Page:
Saudi Arabia to maintain currency peg to the dollar

By Fatima Sidiya

 
JEDDAH – Saudi Finance Minister Ibrahim Alassaf reiterated Tuesday at the same news conference that the Kingdom would continue to peg its currency to the dollar.

At the same venue, Saudi Arabain Monetary Agency Governor Fahad Al-Mubarak said on Tuesday that the Kingdom’s central bank will keep its current strategy for managing the country’s foreign reserves, indicating a continued emphasis on US dollar assets.

Moreover, US Treasury Secretary Jacob Lew who is in town as part of the two GCC countries’ visit to discuss ways to reduce terrorism financing, answering a question, said  that “when your principal revenue source is an international traded commodity being traded in dollars, it leads to a natural link to the dollar.”

The country’s net foreign assets, swelled by high oil prices, are currently worth about $730 billion, and have been growing at an annual rate of about 9 percent.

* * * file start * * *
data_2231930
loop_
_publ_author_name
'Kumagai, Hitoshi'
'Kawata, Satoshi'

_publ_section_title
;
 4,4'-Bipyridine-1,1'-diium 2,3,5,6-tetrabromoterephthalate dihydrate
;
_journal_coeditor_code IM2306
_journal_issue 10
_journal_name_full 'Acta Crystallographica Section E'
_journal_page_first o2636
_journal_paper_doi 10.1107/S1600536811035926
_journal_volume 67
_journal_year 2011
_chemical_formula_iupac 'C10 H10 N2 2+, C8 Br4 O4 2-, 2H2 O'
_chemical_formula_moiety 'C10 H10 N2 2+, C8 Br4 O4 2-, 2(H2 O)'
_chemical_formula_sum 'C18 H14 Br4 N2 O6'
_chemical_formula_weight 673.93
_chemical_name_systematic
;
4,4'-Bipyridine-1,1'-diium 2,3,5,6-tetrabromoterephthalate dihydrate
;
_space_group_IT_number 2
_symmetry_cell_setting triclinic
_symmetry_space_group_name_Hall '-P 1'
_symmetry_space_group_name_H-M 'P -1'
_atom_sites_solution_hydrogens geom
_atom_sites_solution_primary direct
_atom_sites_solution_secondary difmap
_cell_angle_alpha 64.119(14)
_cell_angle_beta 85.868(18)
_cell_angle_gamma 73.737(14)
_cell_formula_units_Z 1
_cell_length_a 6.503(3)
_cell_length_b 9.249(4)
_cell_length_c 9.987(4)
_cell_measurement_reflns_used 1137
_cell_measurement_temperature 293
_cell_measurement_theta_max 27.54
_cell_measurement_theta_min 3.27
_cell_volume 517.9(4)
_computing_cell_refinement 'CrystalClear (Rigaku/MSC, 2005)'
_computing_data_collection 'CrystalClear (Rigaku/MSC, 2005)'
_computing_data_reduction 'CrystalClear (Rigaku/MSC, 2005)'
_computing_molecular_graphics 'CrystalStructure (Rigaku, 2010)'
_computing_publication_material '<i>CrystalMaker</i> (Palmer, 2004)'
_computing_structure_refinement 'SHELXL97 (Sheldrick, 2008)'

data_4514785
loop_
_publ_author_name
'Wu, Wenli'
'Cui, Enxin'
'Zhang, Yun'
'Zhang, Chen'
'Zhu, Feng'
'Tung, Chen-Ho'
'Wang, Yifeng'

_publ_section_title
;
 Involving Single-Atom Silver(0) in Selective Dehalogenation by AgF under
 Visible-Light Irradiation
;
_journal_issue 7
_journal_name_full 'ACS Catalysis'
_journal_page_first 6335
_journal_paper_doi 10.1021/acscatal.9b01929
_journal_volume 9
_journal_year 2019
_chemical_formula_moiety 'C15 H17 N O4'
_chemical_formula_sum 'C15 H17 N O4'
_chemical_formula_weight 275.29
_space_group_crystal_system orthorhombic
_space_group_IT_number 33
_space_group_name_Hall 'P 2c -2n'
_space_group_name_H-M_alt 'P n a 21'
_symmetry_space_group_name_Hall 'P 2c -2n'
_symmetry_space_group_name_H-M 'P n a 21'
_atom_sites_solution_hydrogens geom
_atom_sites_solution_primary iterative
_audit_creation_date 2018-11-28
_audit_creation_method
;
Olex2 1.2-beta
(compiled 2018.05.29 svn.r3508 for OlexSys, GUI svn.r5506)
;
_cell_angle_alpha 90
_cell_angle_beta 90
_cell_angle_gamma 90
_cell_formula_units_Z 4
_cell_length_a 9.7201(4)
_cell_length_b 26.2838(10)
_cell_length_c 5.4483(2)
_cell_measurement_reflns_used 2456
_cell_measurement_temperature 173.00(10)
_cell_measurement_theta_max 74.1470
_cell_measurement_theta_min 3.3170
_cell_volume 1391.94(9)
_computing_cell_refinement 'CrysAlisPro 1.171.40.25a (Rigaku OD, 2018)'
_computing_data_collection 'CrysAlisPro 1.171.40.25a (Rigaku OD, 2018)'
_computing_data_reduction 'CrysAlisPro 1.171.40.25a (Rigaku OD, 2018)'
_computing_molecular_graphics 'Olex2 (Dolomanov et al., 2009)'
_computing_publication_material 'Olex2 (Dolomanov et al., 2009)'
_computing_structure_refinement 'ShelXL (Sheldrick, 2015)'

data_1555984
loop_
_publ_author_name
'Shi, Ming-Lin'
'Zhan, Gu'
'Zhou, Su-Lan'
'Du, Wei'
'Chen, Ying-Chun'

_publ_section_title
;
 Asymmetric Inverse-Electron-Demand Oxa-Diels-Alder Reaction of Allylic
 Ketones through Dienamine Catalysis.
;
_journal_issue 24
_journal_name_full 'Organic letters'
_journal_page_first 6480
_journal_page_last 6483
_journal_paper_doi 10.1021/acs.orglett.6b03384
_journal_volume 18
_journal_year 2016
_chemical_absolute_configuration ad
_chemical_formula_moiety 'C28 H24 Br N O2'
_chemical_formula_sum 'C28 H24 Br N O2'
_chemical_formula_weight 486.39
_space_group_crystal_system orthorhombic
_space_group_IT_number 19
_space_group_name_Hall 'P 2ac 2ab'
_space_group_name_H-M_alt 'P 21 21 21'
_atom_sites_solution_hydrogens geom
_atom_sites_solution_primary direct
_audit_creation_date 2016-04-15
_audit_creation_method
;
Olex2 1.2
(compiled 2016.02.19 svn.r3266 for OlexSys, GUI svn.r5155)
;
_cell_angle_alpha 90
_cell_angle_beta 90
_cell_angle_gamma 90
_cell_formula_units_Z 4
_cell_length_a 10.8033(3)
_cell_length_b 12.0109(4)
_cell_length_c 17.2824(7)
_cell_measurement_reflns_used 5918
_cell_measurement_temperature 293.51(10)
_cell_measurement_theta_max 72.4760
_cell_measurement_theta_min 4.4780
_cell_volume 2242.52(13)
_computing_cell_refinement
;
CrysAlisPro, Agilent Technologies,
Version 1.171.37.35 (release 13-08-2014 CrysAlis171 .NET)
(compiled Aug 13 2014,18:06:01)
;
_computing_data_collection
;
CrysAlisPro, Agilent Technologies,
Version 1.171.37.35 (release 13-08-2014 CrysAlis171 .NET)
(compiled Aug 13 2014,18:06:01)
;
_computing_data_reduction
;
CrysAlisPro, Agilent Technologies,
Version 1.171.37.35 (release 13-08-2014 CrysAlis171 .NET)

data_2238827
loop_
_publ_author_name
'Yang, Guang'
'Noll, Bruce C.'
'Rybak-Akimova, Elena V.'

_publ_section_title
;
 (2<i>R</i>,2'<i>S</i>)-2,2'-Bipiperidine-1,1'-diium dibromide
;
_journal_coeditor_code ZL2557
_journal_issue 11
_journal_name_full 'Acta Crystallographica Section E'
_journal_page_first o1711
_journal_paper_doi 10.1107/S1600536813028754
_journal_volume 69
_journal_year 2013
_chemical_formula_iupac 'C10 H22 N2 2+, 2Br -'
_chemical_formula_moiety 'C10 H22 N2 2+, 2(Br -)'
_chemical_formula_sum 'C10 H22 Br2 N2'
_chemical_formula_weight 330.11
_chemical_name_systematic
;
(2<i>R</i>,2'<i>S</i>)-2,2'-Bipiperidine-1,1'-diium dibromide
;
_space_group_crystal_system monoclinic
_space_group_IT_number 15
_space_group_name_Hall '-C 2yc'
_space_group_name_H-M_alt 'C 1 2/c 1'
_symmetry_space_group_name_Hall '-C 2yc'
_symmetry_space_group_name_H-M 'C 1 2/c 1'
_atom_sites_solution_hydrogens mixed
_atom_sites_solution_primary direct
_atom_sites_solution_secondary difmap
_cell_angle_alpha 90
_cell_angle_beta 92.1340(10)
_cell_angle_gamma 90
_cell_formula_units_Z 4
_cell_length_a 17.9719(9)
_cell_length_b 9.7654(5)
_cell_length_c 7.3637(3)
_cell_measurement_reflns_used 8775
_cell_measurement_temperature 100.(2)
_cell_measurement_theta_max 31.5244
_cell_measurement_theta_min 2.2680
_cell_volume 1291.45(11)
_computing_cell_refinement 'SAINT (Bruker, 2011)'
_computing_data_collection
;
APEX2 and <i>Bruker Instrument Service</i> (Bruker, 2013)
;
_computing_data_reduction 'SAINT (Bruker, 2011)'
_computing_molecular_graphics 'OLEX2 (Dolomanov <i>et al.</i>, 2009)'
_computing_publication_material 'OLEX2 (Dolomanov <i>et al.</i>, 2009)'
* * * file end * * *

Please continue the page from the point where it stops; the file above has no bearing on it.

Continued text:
The central bank is believed to have placed over half of that amount in conservative US dollar assets such as US Treasury bonds and bank accounts. “We continue to have a balanced allocation of our assets, whether currencies, geographic and other classes,” Mubarak told a news conference, appearing alongside visiting US Treasury Secretary Jack Lew.

“There is no change in our investment policies – this will continue as we are building our reserves,” he said in answer to a question on whether Saudi Arabia was still interested in buying US bonds.

Earlier this month, Saudi Arabia’s Shoura Council discussed a proposal for the country to establish a sovereign wealth fund that would invest some of its budget surpluses. Further debate is planned.

It is not clear whether the proposal will eventually be adopted or whether it could mean a change in asset management strategy, perhaps to a more active, risk-taking approach. Mubarak did not comment on the proposal on Tuesday.

The US Treasury Secretary further said the US economy is in “a pretty strong place right now and is to continue healing”. The second half of the year is expected to be stronger and an estimated range of growth of 3 percent is expected for next year. However “There are risks around the world that we keep an eye on.” – With added input from agencies


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